F.W.H.
      
 CONTENTS

 VOL. I—VOYAGES OF DISCOVERY AND EARLY EXPLORATIONS

     PREFACE
     INTRODUCTION. By the Editor
     DISCOVERIES BEFORE COLUMBUS Men from Asia and from Norway. By Justin Winsor How the Norwegians Came to Vinland The First European Child Other Pre-Columbian Voyages. By Henry Wheaton
     THE DISCOVERY BY COLUMBUS: As Described by Washington Irving As Described by Columbus Himself
     THE BULL OF POPE ALEXANDER VI PARTITIONING AMERICA
     THE DISCOVERY OF THE MAINLAND BY THE CABOTS: The Account Given by John A. Doyle Peter Martyr's Account
     THE VOYAGES OF VESPUCIUS. Vespucius' Own Account
     A BATTLE WITH THE INDIANS. As Described by Vespucius
     THE FIRST ACCOUNT OF AMERICA PRINTED IN ENGLISH
     THE DISCOVERY OF FLORIDA BY PONCE DE LEON. Parkman's Account
     THE DISCOVERY OF THE PACIFIC BY BALBOA. By Manuel Jose Quintana
     THE VOYAGE OF MAGELLAN TO THE PACIFIC. By John Fiske
     THE DISCOVERY OF NEW YORK HARBOR BY VERAZZANO. Verazzano's Own Account
     CARTIER'S EXPLORATION OF THE ST. LAWRENCE: The Account Given by John A. Doyle Cartier's Own Account
     SEARCHES FOR THE "SEVEN CITIES OF CIBOLA." By Reuben Gold Thwaites
     CABEZA DE VACA'S JOURNEY TO THE SOUTH-WEST. De Vaca's Own Account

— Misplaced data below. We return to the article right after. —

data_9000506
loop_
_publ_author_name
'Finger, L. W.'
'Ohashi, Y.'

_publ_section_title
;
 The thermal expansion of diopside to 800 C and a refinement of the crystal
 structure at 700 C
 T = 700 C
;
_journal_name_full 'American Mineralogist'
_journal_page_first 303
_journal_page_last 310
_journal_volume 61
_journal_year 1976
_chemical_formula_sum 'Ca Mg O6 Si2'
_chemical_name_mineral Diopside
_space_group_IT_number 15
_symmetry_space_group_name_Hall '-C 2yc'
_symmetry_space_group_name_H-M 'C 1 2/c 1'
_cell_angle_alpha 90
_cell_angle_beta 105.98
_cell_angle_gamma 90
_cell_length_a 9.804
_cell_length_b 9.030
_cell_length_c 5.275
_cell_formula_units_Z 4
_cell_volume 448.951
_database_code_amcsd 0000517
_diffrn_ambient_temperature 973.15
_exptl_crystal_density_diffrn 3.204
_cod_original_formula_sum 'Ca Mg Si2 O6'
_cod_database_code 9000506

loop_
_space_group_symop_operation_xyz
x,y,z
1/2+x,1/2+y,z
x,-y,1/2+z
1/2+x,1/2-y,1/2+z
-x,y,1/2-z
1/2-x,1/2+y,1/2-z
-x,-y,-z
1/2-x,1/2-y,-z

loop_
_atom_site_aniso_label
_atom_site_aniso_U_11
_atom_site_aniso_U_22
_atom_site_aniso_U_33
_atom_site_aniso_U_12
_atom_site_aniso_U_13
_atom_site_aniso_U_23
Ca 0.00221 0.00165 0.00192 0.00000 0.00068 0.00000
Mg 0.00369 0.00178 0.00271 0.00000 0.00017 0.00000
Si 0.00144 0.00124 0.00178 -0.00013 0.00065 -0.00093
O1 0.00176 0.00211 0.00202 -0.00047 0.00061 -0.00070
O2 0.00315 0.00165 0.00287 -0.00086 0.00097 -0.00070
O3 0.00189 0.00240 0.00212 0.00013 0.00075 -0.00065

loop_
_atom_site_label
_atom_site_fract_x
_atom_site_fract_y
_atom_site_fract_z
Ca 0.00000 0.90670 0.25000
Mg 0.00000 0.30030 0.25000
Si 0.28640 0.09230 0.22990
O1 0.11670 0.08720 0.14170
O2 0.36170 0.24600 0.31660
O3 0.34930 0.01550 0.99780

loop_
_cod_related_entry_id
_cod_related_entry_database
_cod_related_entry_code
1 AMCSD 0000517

THE EXPEDITION OF CORONADO TO THE SOUTH-WEST. Coronado's Own Account
     THE DISCOVERY OF THE MISSISSIPPI BY DE SOTO. Parkman's Account
     THE DEATH OF DE SOTO. By One of De Soto's Companions
     DRAKE'S VISIT TO CALIFORNIA. By One of Drake's Companions
     HUDSON'S DISCOVERY OF THE HUDSON RIVER. By Robert Juet, Hudson's Secretary
     CHAMPLAIN'S BATTLE WITH THE IROQUOIS ON LAKE CHAMPLAIN. By Champlain Himself
     MARQUETTE'S DISCOVERY OF THE MISSISSIPPI. Marquette's Own Account
     THE DEATH OF MARQUETTE. By Father Claude Dablon
     THE DISCOVERY OF NIAGARA FALLS. By Father Louis Hennepin
     LA SALLE'S VOYAGE TO THE MOUTH OF THE MISSISSIPPI. By Francis Parkman
  VOYAGES OF DISCOVERY AND EARLY EXPLORATIONS

 1000 A.D.—1682